And I’m like, “That’s great, but what about my blog? I’m blogging way more, can we talk about that?” And they’re like, “Well yes, I mean that’s fine, but your podcast is amazing.” And I was like, Oh man, there’s something here. Maybe I need to flip the switch a little bit. So I went and doubled down on the podcast. I started publishing every single week and have now been doing so every single week for the last almost decade now. And it’s what I’ve become known for. We just passed 65 million downloads for that show. We created a new show called AskPat, sort of like a coaching call that you can listen in on that came out in 2014 which has tens of millions of downloads as well. I don’t know if you know this Darrell, but I am also the host of three other podcasts and I may be coming out with a sixth.

It’s just become my favorite way to create content. And even though I was not a great speaker, not a great communicator back then, the platform of podcasting has helped me become a better communicator and I have now confidence to get on stages. It has opened up opportunities for me to get on other stages, to write books, to travel around the world and do keynotes and even some random crazy stuff that happened in Hollywood as a result of, again, the podcasts. And I just highly recommend people pay attention to it because it’s like I said the most scalable way to … it’s the best way to scale intimacy.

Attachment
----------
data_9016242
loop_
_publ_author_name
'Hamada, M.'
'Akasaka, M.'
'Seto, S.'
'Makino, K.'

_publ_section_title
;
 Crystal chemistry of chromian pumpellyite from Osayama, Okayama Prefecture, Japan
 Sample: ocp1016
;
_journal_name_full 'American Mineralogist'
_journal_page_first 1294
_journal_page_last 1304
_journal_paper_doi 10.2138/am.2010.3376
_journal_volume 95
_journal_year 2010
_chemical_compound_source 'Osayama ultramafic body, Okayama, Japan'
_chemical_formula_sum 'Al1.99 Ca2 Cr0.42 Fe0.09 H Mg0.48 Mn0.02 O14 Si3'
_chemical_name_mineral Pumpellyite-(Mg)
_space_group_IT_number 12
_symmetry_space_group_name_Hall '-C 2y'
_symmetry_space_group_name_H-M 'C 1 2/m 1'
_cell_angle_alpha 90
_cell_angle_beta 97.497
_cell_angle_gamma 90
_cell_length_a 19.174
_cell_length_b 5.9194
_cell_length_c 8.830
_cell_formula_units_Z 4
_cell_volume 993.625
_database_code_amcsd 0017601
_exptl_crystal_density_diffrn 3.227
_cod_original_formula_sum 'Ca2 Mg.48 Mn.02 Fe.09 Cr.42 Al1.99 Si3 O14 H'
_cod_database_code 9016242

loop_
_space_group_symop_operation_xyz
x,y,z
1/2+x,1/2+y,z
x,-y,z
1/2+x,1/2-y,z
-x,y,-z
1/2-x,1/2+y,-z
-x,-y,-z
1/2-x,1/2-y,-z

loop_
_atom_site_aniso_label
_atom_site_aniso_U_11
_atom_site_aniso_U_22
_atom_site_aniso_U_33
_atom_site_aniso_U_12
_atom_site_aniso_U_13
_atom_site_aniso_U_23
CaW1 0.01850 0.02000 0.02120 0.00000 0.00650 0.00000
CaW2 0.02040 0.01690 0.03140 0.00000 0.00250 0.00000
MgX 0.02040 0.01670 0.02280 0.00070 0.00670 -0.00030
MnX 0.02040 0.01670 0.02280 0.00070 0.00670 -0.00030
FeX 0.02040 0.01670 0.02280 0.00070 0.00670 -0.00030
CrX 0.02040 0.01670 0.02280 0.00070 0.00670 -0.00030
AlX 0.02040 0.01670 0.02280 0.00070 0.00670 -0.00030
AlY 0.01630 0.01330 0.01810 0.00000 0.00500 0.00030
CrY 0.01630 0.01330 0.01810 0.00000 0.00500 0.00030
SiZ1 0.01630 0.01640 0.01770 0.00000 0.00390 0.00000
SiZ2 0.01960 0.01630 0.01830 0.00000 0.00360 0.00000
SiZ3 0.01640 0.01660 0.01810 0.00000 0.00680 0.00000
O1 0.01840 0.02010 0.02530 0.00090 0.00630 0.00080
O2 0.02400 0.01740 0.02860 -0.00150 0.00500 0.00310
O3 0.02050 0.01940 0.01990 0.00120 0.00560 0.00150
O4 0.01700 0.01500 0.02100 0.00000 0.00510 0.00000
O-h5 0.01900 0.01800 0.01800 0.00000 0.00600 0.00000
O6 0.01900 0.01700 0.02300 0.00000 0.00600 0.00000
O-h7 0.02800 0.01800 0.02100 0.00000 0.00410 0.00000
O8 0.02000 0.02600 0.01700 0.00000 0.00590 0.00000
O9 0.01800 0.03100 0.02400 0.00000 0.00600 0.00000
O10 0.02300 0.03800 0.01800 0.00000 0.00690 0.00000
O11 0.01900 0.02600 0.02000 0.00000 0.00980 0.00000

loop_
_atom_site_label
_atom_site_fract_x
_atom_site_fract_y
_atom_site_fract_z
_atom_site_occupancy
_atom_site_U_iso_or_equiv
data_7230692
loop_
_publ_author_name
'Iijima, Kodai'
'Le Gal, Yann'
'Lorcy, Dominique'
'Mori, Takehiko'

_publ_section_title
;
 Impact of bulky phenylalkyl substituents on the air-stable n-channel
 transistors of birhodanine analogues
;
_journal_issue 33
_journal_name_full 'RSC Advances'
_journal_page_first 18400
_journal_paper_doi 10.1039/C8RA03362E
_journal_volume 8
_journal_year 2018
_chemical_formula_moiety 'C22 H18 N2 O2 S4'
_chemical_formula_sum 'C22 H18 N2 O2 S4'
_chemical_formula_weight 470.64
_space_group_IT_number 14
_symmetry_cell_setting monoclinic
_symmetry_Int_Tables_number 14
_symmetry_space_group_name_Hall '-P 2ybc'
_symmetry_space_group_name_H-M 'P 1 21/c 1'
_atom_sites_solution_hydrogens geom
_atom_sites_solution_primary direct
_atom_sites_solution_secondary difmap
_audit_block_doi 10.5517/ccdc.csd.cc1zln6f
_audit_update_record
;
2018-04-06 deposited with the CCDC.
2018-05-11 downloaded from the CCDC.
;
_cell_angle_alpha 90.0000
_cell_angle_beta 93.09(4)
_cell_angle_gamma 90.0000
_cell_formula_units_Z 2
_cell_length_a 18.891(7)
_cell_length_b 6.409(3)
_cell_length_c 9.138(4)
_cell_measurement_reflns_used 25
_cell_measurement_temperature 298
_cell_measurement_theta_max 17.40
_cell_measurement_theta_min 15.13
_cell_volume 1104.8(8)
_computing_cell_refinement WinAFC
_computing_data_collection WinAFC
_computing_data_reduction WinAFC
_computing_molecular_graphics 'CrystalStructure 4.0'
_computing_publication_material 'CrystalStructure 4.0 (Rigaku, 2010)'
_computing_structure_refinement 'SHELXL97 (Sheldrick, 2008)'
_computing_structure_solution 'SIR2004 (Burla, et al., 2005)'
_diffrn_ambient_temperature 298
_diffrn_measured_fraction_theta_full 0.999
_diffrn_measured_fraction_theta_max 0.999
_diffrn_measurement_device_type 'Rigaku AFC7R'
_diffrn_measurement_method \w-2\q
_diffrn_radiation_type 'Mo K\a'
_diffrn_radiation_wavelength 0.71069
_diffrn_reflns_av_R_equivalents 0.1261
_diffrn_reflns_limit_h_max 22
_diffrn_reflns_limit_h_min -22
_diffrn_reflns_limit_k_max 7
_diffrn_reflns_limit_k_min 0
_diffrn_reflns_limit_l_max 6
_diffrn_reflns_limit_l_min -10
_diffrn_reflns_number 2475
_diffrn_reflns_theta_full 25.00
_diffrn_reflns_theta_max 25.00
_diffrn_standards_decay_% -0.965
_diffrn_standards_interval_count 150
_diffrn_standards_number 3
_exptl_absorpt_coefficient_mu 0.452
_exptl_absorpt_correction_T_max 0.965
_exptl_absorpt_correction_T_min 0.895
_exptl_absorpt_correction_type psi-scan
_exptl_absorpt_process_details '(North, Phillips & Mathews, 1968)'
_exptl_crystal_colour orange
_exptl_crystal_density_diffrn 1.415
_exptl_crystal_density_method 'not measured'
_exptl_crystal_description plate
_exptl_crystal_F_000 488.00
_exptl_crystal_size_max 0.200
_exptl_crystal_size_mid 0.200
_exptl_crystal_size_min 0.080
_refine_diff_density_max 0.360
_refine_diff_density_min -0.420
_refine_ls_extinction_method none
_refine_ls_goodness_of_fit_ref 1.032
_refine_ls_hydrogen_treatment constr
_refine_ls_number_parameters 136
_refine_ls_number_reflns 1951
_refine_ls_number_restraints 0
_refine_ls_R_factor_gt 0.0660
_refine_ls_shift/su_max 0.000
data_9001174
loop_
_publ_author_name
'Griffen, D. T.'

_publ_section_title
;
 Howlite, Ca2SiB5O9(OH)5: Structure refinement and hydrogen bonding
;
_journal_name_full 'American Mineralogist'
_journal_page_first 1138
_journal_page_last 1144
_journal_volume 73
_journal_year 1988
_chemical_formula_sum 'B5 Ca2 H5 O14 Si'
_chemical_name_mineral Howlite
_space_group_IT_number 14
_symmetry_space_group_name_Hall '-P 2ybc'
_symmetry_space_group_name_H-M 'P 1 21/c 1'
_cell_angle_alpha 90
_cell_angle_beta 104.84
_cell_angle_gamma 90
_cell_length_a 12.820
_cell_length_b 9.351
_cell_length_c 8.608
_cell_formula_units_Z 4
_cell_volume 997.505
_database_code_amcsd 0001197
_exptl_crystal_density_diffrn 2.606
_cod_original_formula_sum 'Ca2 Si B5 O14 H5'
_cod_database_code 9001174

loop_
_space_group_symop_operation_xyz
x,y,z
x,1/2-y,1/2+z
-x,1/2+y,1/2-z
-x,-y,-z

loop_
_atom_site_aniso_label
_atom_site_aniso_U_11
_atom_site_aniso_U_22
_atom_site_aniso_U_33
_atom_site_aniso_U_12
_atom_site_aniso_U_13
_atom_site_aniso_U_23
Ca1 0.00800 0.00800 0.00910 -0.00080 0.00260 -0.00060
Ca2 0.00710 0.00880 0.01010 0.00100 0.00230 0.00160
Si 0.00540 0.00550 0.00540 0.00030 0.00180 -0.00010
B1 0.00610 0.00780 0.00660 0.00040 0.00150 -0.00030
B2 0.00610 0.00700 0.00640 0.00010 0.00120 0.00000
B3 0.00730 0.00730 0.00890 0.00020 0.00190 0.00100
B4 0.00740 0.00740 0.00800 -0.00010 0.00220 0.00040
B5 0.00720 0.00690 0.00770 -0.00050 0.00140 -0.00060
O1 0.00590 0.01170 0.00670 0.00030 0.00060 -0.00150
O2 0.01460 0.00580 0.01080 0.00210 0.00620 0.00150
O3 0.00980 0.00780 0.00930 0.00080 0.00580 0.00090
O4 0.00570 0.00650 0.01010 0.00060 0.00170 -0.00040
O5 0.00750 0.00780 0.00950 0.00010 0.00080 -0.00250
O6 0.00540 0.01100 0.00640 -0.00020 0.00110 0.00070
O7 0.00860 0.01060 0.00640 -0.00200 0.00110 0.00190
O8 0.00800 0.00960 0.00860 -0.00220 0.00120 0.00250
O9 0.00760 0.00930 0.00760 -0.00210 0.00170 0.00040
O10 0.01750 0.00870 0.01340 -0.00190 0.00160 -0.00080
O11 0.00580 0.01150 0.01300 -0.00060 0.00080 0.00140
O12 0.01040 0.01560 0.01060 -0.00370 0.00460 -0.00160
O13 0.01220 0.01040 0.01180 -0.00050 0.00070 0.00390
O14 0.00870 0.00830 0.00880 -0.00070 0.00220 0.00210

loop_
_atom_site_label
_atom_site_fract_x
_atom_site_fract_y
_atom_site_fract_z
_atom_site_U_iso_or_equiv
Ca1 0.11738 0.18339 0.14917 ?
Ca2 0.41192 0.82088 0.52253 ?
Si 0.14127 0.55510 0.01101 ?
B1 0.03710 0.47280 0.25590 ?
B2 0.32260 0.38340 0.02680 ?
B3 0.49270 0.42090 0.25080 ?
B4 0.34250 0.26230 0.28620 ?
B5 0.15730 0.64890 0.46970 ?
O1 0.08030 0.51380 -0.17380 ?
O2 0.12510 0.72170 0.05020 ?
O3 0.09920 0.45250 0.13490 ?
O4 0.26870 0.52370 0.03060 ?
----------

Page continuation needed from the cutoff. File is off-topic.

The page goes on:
And you get that one on one connection and from the listener’s perspective, but from a creator’s perspective, I mean, I can have ‘one on one’ conversations with every time I come out with a new episode on Wednesday, 100,000 people at a time. And just the connections that you make with people, when I meet my fans who listen to the show in person, we’re already talking like we’ve been friends forever and they know about things like we’ve been friends forever and I love that and I’m all in on podcasting and now I’m teaching it to others too. And it’s my favorite thing.

Darrell V

So what’s really funny is I actually did the same thing as you except for I never published those episodes that I recorded-

Pat Flynn

Oh no.

Darrell V